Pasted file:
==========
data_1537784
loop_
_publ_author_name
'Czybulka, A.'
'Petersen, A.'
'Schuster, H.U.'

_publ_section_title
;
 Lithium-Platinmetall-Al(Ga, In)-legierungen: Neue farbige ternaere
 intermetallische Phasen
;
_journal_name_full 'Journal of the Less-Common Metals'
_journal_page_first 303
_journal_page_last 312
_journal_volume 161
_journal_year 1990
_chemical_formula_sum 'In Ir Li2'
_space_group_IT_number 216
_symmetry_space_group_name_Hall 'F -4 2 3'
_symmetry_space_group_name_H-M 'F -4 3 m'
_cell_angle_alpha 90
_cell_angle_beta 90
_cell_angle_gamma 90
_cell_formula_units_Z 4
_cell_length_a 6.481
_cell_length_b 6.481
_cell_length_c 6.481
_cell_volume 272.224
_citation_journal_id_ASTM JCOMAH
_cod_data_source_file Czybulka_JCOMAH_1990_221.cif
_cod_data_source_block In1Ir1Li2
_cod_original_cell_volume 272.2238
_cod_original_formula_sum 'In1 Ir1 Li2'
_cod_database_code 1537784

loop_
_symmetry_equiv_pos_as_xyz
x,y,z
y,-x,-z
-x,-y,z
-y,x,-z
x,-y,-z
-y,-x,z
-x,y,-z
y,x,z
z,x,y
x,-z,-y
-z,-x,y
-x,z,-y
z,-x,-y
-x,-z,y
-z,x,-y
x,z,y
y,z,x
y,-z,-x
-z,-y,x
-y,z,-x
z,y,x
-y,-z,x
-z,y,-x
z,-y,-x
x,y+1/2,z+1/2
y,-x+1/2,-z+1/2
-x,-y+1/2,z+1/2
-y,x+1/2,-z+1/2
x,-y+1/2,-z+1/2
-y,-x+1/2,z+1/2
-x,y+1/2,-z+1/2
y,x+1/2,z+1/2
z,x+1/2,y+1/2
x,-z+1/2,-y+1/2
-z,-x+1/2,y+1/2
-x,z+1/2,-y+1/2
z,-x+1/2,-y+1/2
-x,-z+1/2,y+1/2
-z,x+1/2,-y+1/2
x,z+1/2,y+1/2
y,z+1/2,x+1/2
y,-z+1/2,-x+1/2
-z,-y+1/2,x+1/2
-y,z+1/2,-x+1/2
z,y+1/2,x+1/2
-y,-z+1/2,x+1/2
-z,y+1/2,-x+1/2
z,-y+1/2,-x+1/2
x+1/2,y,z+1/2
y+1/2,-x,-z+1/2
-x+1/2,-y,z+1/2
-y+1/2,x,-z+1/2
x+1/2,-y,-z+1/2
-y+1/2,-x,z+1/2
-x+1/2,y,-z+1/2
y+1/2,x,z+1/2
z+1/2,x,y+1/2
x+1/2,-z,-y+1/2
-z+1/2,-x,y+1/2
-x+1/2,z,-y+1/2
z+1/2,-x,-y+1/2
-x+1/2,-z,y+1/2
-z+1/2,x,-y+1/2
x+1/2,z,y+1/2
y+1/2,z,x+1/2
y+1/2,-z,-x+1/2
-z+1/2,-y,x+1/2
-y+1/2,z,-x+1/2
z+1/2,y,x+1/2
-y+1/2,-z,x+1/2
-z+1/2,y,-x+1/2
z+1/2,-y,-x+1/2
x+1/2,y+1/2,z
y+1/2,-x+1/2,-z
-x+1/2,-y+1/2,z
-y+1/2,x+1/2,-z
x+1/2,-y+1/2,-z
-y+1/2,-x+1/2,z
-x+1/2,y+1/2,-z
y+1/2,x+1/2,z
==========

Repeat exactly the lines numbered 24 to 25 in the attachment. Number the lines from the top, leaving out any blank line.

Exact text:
_cell_formula_units_Z 4
_cell_length_a 6.481